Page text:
Our first MB8 Artist Interview is CAROLYN BELEFSKI. If you've been to any of the East Coast Comic-Cons, you know Carolyn Belefski as the cartoonist behind CURLS STUDIO. If you don't know much about Carolyn, read further AND also check out her site, where you'll find all sorts of goodies, including her store, all her links, and of course, her wonderful web comic, CURLS.
Carolyn Belefski has been nominated for Best Visual Artist
by Washington City Paper, and is the writer and artist of the comic strip Curls at www.curls-studio.com/curls. Among her recurring characters and serial comic books are Kid Roxy, The Legettes, and Black Magic Tales. Her illustrations have appeared in USA WEEKEND Magazine, Virginia Living Magazine, The Commonwealth Times, The Connection, CROQ Zine, Baltimore Connect from AIGA Baltimore, Magic Bullet, The Pulse on COMICON.com, AOL ComicsAlliance, and more. She is constantly improving her skills and touring the east coast appearing at comic conventions and art shows. Carolyn is the Editorial Director of the excellent comics anthology Magic Bullet.
How did you become a cartoonist?
I have always been an artist and my parents encouraged it by taking me to art classes and Girl Scout summer camps. In high school, I was active with the Art Club and took many art-related classes. I earned a degree in Communication Arts and Design from Virginia Commonwealth University. I have formal design training, but have only taken one class in sequential art.
What are your favorite things to draw/write about?
Animals and strange creatures are a main source of inspiration for me. I also draw from observational humor and have a design and animation influence. Turtles, penguins, birds, and fish are all motifs of my work.
What media do you use/tools do you find indispensible?
I like to use brush pens and haven't figured out a specific one I like, so I mix it up a bit. I draw digitally for my Sketch Before Sleep series using a tablet. I should take an effort to experiment with other media like how I used to in college! I still have a ton of art supplies from that time period that want to be dived into.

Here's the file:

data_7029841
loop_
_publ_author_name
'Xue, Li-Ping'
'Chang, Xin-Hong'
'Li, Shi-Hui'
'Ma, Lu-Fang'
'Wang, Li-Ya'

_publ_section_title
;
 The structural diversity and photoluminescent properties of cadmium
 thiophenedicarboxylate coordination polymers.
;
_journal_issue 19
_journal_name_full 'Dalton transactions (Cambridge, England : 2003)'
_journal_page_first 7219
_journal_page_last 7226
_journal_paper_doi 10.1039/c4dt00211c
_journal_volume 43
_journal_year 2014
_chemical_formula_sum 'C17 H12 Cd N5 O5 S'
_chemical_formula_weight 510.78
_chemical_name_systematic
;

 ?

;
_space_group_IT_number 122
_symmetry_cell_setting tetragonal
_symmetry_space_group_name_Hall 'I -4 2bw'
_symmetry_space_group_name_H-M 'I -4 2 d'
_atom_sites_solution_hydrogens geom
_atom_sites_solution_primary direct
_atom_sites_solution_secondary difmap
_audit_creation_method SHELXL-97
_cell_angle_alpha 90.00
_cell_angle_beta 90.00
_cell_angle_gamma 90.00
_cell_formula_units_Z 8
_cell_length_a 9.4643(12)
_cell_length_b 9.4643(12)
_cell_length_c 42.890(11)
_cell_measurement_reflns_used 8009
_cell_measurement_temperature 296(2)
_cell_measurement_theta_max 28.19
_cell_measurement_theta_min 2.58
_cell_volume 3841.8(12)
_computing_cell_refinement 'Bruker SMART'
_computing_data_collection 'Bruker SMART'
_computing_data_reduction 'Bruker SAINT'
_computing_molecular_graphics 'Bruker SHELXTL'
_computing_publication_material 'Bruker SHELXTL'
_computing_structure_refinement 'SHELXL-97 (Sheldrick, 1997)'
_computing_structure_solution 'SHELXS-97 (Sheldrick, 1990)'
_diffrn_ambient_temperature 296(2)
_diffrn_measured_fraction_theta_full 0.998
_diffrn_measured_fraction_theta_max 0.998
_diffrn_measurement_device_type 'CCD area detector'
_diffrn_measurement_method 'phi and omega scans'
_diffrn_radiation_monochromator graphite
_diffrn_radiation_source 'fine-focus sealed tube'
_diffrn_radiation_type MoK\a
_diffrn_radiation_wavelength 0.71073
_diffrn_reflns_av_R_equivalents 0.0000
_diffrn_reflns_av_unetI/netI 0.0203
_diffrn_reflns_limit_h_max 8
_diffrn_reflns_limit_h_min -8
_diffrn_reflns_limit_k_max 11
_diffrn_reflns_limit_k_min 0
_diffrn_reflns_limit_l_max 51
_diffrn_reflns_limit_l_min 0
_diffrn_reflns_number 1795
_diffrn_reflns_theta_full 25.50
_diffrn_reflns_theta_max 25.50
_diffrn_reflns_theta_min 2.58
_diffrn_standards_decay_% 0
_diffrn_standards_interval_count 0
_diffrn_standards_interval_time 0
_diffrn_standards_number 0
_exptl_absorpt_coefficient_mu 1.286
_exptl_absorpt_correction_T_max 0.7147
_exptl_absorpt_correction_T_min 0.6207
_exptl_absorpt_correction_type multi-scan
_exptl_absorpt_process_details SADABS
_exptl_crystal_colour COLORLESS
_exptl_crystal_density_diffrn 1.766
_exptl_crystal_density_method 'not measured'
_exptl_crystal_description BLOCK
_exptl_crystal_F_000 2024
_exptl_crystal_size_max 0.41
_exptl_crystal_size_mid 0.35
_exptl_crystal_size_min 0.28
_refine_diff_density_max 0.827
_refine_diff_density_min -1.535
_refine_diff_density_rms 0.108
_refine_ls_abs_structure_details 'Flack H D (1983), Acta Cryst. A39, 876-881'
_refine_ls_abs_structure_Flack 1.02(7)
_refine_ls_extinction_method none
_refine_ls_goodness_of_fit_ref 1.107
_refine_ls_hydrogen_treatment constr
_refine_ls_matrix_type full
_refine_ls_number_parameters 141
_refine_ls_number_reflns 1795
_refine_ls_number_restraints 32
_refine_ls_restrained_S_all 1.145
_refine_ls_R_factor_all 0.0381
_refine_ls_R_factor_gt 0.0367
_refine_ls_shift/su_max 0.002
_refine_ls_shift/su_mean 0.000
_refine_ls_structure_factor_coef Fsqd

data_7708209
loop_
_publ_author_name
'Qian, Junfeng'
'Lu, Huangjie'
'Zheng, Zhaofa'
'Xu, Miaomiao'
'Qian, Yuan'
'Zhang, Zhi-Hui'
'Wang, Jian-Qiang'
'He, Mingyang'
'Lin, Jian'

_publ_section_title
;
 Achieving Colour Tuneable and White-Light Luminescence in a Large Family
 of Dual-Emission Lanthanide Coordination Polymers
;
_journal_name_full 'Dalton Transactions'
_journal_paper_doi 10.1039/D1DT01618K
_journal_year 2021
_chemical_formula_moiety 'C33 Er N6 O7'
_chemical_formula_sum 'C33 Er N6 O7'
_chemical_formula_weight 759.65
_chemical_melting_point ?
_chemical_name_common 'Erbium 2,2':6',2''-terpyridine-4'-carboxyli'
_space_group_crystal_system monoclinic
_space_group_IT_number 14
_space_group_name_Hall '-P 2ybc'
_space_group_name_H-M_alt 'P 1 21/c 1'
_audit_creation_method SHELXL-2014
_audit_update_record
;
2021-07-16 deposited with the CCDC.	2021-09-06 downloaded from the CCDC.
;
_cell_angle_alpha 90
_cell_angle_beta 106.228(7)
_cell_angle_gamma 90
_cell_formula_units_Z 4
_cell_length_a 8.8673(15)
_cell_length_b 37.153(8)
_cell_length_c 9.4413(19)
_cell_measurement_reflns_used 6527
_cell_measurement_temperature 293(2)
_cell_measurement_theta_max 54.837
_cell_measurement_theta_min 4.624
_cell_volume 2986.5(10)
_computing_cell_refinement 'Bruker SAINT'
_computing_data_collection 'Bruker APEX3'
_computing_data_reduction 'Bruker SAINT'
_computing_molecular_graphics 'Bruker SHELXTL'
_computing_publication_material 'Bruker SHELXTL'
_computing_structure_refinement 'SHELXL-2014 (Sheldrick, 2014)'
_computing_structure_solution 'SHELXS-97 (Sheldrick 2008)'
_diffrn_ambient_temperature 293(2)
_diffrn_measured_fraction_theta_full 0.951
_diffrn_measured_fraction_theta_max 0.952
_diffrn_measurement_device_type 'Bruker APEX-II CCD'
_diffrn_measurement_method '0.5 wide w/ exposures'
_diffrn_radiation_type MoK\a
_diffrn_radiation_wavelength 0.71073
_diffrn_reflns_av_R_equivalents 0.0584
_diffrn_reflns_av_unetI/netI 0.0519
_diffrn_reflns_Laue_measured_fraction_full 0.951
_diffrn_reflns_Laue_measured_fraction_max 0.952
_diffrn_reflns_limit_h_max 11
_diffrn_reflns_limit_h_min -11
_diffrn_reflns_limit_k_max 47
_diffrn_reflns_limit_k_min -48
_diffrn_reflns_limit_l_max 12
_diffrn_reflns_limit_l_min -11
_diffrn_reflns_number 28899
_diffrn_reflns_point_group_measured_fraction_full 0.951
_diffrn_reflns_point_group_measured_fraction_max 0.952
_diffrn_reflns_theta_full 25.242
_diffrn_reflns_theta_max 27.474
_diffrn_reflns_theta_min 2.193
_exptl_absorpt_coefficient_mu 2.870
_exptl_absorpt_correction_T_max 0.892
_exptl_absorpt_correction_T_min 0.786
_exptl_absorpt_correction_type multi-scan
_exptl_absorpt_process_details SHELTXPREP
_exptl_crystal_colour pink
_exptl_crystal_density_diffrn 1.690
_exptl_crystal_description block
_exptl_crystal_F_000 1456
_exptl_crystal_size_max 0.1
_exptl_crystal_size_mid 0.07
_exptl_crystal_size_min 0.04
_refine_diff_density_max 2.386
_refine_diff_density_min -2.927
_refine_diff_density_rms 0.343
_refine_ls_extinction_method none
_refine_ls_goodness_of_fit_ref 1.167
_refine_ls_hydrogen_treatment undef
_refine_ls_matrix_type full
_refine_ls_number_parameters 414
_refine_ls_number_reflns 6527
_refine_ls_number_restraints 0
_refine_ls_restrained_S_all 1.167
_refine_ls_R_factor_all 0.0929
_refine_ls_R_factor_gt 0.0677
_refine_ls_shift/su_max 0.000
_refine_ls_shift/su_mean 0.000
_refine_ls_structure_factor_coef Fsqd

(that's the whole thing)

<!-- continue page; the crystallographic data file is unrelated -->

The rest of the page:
Do you consider yourself to be more draftsman or storyteller?
Both, but ultimately storytelling is at the heart of all my art because content is king.
Do you write your scripts? When you write, do you type out script pages, or do you handwrite with/in your sketchbook?
When I write for my comic strip, Curls, I usually draw a thumbnail illustration with the dialogue in a sketchbook or on a scrap of paper which I re-write later my sketchbook. I work with writer Joe Carabeo on the comic books Kid Roxy, Black Magic Tales, and The Legettes. He types up his final script pages.
Who are your influences? (& your favorite cartoonists, if different)
My influences include my parents, Chuck Jones, Mel Blanc, Jeff Smith, Lauren Faust, Walt Disney, Elizabeth Watasin, Matt Groening, Vince Gill, Marty Stuart, Jean Shepherd, Vincent van Gogh, Marc Chagall, David Evelyn, and people who tell great stories or who are amazing visual directors.
What inspires you?
Animation, nature, Americana, well-done graphic design, humor, genuine people, and anything else that makes an impact on me.
What music or movies, if any, do you play while you work?
I cannot concentrate on my work while TV or movies are on. For me it's all about listening to podcasts or talk radio. Theater of the mind! Some of my favorites are Coast to Coast AM, Marc Maron, Art of Wrestling, American Routes, and Snap Judgment.